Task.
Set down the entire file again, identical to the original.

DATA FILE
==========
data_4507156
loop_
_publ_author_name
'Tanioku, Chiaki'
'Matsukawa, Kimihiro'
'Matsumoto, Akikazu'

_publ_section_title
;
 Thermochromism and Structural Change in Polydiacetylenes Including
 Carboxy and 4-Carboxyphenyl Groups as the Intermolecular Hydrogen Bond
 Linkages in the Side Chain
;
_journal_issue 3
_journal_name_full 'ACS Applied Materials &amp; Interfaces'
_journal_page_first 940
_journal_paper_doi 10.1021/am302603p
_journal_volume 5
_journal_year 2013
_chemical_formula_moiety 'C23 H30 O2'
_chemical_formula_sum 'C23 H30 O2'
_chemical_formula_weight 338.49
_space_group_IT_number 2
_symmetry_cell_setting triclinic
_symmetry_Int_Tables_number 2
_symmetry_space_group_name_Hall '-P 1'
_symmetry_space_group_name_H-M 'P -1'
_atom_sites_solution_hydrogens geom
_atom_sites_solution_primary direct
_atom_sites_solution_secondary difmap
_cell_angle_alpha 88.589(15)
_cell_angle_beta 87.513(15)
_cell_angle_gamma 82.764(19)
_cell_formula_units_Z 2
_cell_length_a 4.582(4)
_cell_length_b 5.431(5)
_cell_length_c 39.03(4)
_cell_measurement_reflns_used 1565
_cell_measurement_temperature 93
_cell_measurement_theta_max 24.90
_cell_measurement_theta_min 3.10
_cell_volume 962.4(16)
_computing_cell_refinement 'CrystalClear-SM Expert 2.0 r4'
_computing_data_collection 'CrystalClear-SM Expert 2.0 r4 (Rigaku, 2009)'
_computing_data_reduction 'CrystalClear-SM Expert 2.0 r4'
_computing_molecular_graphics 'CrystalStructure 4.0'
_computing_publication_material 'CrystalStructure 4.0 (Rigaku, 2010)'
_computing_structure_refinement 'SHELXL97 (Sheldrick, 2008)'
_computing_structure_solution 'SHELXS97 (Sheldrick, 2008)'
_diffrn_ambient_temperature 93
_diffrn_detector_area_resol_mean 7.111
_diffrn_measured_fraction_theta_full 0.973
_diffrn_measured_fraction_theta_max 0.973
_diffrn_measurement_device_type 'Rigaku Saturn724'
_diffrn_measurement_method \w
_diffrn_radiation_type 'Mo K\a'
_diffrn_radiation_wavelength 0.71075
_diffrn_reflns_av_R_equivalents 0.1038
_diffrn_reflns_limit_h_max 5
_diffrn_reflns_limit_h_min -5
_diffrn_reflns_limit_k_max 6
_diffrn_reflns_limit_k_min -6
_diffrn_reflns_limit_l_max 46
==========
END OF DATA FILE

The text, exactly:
data_4507156
loop_
_publ_author_name
'Tanioku, Chiaki'
'Matsukawa, Kimihiro'
'Matsumoto, Akikazu'

_publ_section_title
;
 Thermochromism and Structural Change in Polydiacetylenes Including
 Carboxy and 4-Carboxyphenyl Groups as the Intermolecular Hydrogen Bond
 Linkages in the Side Chain
;
_journal_issue 3
_journal_name_full 'ACS Applied Materials &amp; Interfaces'
_journal_page_first 940
_journal_paper_doi 10.1021/am302603p
_journal_volume 5
_journal_year 2013
_chemical_formula_moiety 'C23 H30 O2'
_chemical_formula_sum 'C23 H30 O2'
_chemical_formula_weight 338.49
_space_group_IT_number 2
_symmetry_cell_setting triclinic
_symmetry_Int_Tables_number 2
_symmetry_space_group_name_Hall '-P 1'
_symmetry_space_group_name_H-M 'P -1'
_atom_sites_solution_hydrogens geom
_atom_sites_solution_primary direct
_atom_sites_solution_secondary difmap
_cell_angle_alpha 88.589(15)
_cell_angle_beta 87.513(15)
_cell_angle_gamma 82.764(19)
_cell_formula_units_Z 2
_cell_length_a 4.582(4)
_cell_length_b 5.431(5)
_cell_length_c 39.03(4)
_cell_measurement_reflns_used 1565
_cell_measurement_temperature 93
_cell_measurement_theta_max 24.90
_cell_measurement_theta_min 3.10
_cell_volume 962.4(16)
_computing_cell_refinement 'CrystalClear-SM Expert 2.0 r4'
_computing_data_collection 'CrystalClear-SM Expert 2.0 r4 (Rigaku, 2009)'
_computing_data_reduction 'CrystalClear-SM Expert 2.0 r4'
_computing_molecular_graphics 'CrystalStructure 4.0'
_computing_publication_material 'CrystalStructure 4.0 (Rigaku, 2010)'
_computing_structure_refinement 'SHELXL97 (Sheldrick, 2008)'
_computing_structure_solution 'SHELXS97 (Sheldrick, 2008)'
_diffrn_ambient_temperature 93
_diffrn_detector_area_resol_mean 7.111
_diffrn_measured_fraction_theta_full 0.973
_diffrn_measured_fraction_theta_max 0.973
_diffrn_measurement_device_type 'Rigaku Saturn724'
_diffrn_measurement_method \w
_diffrn_radiation_type 'Mo K\a'
_diffrn_radiation_wavelength 0.71075
_diffrn_reflns_av_R_equivalents 0.1038
_diffrn_reflns_limit_h_max 5
_diffrn_reflns_limit_h_min -5
_diffrn_reflns_limit_k_max 6
_diffrn_reflns_limit_k_min -6
_diffrn_reflns_limit_l_max 46